‘Women in business need more support’
THE banking sector should avail more funding for female entrepreneurs who have for a long time suffered lack of capital support.
Business leaders said this yesterday at a Women’s Development Dialogue series meeting in Bulawayo where it emerged that Africa has a $20 billion funding gap for women entrepreneurs.
The meeting, which ran under the theme: “Financing your dreams and planning your legacy”, was attended by women in business and market leadership experts.
Participants expressed concern over lack of access to funding for women businesses and stressed the need to promote financial inclusion for the benefit of the economy.
They cried foul over high interest rates on loans charged by finance institutions with micro-finance institutions charging up to 25 percent interest per annum. They said this was a major barrier to confidence building in the banking sector.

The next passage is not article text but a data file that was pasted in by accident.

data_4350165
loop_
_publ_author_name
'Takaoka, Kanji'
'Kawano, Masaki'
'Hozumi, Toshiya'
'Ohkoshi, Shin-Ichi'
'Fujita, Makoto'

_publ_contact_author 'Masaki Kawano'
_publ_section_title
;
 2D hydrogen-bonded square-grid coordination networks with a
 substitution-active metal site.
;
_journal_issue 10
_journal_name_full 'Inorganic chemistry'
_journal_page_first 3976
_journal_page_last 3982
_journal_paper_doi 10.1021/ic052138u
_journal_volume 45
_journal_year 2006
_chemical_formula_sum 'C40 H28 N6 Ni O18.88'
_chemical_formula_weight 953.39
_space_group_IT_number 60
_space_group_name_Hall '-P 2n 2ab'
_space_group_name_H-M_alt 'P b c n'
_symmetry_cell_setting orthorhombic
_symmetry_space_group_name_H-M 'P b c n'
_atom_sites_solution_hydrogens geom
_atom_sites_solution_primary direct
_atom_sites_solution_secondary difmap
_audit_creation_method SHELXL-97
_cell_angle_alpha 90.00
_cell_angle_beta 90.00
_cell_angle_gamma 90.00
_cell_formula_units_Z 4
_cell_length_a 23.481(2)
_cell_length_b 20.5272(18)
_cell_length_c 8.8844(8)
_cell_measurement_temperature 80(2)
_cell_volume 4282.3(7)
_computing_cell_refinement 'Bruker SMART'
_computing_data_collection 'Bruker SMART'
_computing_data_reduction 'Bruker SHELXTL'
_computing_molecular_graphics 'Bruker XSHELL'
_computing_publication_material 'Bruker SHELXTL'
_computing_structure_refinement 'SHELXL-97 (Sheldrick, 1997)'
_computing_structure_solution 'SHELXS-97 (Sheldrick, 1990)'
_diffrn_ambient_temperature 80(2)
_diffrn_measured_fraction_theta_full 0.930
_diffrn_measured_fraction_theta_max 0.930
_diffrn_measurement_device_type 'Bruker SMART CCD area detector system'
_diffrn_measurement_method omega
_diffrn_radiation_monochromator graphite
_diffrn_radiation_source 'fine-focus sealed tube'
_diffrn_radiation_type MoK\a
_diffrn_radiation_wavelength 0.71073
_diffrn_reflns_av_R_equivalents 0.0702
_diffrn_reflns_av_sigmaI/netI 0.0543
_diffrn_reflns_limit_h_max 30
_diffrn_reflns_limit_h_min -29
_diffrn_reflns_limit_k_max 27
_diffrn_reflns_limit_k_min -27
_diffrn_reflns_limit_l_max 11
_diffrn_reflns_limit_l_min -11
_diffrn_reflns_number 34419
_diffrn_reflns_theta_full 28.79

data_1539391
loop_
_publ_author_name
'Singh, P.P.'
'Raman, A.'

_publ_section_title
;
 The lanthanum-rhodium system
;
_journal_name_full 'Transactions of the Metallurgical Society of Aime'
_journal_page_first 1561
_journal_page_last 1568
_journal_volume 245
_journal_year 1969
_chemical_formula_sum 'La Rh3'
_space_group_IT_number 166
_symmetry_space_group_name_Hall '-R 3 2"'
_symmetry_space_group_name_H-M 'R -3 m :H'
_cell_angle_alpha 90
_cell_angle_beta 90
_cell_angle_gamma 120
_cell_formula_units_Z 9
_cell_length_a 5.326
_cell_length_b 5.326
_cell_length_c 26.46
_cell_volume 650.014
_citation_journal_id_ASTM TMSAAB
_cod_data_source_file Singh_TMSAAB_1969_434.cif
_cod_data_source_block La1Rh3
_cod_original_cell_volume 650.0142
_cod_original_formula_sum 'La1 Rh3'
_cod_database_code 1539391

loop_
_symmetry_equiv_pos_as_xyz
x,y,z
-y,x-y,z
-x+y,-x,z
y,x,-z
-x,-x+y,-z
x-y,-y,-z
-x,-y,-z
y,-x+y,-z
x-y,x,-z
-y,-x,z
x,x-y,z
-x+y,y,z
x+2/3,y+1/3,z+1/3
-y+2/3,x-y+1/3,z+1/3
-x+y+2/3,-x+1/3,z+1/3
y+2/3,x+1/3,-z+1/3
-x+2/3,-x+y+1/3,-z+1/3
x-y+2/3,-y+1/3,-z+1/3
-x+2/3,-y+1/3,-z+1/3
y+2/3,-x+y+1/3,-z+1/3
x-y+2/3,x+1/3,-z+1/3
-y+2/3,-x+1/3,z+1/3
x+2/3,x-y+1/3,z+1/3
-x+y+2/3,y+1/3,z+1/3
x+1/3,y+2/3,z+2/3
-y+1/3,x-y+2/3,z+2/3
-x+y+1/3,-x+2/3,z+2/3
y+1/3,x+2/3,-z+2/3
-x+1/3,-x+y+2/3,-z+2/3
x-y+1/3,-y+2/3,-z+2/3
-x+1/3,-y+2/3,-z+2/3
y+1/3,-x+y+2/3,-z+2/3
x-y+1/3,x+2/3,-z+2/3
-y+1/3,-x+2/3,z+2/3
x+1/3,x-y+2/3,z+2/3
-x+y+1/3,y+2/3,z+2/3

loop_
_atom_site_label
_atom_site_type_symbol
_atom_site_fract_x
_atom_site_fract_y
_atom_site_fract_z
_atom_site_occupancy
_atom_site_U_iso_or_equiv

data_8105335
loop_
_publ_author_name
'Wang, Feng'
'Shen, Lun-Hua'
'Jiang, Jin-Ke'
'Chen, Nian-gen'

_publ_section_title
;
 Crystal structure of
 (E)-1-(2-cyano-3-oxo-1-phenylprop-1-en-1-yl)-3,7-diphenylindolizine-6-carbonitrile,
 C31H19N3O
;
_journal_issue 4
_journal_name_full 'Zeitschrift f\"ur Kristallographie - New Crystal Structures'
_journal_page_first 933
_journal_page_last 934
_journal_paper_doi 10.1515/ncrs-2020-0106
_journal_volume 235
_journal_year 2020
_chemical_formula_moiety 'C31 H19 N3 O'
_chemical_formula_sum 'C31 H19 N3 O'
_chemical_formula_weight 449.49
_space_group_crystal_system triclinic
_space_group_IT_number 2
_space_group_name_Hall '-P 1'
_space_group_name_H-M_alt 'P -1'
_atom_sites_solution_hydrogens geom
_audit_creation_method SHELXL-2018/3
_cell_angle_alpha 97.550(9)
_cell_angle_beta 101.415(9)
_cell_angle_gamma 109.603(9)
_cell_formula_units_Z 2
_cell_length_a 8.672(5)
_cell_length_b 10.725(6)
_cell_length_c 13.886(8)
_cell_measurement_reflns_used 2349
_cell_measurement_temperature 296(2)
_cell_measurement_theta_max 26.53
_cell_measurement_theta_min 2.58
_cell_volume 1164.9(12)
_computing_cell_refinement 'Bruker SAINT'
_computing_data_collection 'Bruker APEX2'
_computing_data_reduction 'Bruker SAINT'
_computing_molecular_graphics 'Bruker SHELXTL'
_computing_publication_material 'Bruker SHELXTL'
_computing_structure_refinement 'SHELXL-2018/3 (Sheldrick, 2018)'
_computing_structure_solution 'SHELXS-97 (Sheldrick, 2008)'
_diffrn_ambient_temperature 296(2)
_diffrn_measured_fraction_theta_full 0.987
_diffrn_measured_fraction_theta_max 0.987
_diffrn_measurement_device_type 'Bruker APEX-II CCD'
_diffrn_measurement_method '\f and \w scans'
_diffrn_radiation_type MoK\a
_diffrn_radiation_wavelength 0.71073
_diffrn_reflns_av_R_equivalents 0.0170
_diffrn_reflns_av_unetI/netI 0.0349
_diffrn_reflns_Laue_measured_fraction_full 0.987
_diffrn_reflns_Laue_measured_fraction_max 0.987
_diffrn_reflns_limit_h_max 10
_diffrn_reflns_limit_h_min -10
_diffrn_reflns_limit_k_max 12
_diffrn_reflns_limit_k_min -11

The Reserve Bank of Zimbabwe recently directed microfinance institutions to cap their interest rates to 10 percent with big financial institutions required to also reduce theirs to around 15 percent.
MetBank retail and business development general manager Sarah Tembedza said most women businesspersons do not have bank accounts of their own with some relying on their husbands.
Despite being the majority in the country’s population accounting for about 52 percent with average 70 percent employed in small scale farming, Tembedza said many women were still excluded from financial services.
Inclusive Financial Services (IFS) manager Francisca Nyaguze said her microfinance institution was in the process of implementing the credit collateral registry system, where movable assets like cars and furniture would be used as security when applying for a loan.
Programme coordinator Dorothy Adebanjo said more needs to be done to support women entreprenuers who have long been denied access to funding.
Those in business were encouraged to develop a culture of saving and planning ahead so as to grow their businesses.
The Africa Development Bank (AfDB) early this year announced a $300 million financing facility to fund African women in agri-business to accelerate agriculture this year.
According to the AfDB, the creation of the financing facility is meant to channel more funds to African women in agribusiness and provide bank guarantees.
The AfDB also has a women’s fund meant to develop businesses in Zambia, Namibia, South Africa and Zimbabwe. — @BiancaMlilo